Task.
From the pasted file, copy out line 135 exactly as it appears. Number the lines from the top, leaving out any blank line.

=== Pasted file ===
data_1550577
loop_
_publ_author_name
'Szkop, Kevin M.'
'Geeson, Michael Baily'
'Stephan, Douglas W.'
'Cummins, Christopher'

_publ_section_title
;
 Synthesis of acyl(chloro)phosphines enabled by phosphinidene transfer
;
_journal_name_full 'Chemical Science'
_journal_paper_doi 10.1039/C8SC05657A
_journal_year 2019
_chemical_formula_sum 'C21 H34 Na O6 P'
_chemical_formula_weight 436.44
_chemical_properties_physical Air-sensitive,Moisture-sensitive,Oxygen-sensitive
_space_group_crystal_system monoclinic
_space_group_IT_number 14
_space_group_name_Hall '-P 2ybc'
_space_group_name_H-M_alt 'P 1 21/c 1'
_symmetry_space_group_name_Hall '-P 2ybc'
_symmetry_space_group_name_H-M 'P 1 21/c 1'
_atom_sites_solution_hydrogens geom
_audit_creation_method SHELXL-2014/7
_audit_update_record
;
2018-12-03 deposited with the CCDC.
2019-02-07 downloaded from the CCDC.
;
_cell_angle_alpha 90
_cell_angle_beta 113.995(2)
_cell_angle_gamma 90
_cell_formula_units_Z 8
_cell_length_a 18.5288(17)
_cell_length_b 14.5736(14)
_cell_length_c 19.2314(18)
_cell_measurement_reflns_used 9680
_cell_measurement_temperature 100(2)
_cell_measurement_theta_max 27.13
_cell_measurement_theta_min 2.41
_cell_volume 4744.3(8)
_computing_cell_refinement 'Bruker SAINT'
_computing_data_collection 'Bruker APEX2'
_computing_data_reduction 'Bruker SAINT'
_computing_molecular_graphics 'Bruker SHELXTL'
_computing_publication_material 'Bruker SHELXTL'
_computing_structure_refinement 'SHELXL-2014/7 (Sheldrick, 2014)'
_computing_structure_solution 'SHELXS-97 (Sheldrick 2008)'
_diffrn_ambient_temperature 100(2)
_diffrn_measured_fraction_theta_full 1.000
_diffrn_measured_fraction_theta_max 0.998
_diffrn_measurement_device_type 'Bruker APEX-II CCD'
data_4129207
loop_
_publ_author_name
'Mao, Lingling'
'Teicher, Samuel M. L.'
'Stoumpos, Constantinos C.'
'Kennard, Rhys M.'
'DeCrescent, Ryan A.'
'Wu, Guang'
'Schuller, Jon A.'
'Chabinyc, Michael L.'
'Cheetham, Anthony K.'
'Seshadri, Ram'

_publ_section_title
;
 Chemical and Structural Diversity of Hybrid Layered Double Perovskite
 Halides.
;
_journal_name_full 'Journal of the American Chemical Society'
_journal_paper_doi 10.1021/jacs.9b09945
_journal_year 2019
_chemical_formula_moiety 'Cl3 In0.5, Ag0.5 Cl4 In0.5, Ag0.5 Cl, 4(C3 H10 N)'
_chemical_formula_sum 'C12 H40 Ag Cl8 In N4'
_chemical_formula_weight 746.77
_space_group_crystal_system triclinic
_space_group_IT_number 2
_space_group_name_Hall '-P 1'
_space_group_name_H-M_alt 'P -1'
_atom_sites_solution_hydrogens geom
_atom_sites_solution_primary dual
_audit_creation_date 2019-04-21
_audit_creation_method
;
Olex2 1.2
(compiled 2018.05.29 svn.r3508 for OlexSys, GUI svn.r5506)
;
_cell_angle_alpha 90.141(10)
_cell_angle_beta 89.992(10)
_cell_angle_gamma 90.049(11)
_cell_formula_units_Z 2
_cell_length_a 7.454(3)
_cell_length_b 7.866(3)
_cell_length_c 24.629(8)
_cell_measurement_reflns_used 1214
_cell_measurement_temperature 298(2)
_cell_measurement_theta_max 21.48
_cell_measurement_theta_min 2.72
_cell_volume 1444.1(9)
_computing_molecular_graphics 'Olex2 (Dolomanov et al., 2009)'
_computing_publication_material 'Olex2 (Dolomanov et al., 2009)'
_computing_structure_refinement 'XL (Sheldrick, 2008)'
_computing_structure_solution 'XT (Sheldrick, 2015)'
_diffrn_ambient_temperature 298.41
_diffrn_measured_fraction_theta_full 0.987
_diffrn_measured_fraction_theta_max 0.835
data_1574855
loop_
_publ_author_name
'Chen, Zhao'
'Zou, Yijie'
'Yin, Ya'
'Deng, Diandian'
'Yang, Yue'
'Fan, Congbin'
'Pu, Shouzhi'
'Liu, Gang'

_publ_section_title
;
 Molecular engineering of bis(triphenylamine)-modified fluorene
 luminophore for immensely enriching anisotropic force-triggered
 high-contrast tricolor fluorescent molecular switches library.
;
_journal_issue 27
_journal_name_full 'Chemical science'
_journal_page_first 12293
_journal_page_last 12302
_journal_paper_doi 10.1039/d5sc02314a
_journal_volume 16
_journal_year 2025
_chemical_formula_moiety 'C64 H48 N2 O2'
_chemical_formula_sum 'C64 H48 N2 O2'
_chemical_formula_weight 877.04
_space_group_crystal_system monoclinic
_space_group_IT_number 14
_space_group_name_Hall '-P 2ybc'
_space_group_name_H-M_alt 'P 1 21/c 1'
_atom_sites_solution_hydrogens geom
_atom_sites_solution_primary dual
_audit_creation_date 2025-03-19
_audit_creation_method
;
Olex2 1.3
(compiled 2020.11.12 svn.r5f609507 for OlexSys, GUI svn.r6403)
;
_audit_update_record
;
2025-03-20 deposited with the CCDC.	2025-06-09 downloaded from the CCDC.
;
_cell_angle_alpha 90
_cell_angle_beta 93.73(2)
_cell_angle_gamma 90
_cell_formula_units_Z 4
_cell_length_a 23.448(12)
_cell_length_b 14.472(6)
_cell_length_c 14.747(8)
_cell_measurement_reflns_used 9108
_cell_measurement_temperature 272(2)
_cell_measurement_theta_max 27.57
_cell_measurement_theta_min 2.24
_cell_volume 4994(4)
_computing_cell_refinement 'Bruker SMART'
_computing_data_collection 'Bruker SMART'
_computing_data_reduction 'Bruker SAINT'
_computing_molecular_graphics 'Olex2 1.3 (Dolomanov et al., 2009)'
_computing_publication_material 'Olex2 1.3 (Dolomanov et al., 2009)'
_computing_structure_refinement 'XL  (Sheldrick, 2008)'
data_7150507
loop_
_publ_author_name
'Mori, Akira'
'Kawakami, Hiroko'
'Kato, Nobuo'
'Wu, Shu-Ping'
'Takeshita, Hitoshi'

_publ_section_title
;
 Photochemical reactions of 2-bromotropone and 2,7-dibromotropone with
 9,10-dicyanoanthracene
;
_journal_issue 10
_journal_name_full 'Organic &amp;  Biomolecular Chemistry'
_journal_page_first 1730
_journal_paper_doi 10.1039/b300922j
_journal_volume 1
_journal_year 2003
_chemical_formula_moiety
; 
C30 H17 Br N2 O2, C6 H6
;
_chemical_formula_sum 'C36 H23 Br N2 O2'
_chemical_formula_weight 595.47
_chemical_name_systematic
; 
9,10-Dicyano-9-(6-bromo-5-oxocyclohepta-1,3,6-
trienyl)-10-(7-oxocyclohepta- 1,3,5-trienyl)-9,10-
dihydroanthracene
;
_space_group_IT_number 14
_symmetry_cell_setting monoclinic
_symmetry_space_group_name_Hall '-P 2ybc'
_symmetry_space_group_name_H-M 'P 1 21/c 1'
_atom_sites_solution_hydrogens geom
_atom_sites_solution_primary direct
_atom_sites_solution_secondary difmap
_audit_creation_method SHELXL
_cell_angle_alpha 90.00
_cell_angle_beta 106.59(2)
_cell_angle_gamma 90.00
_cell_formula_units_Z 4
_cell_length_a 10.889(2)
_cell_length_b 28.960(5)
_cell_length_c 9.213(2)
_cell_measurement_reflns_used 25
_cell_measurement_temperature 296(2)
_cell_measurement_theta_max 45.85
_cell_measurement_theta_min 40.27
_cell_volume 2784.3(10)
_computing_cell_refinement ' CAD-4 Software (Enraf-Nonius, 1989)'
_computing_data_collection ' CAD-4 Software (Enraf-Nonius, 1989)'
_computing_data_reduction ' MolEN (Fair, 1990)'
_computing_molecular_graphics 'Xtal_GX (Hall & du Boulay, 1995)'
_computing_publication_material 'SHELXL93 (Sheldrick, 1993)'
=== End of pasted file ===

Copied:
_chemical_formula_weight 877.04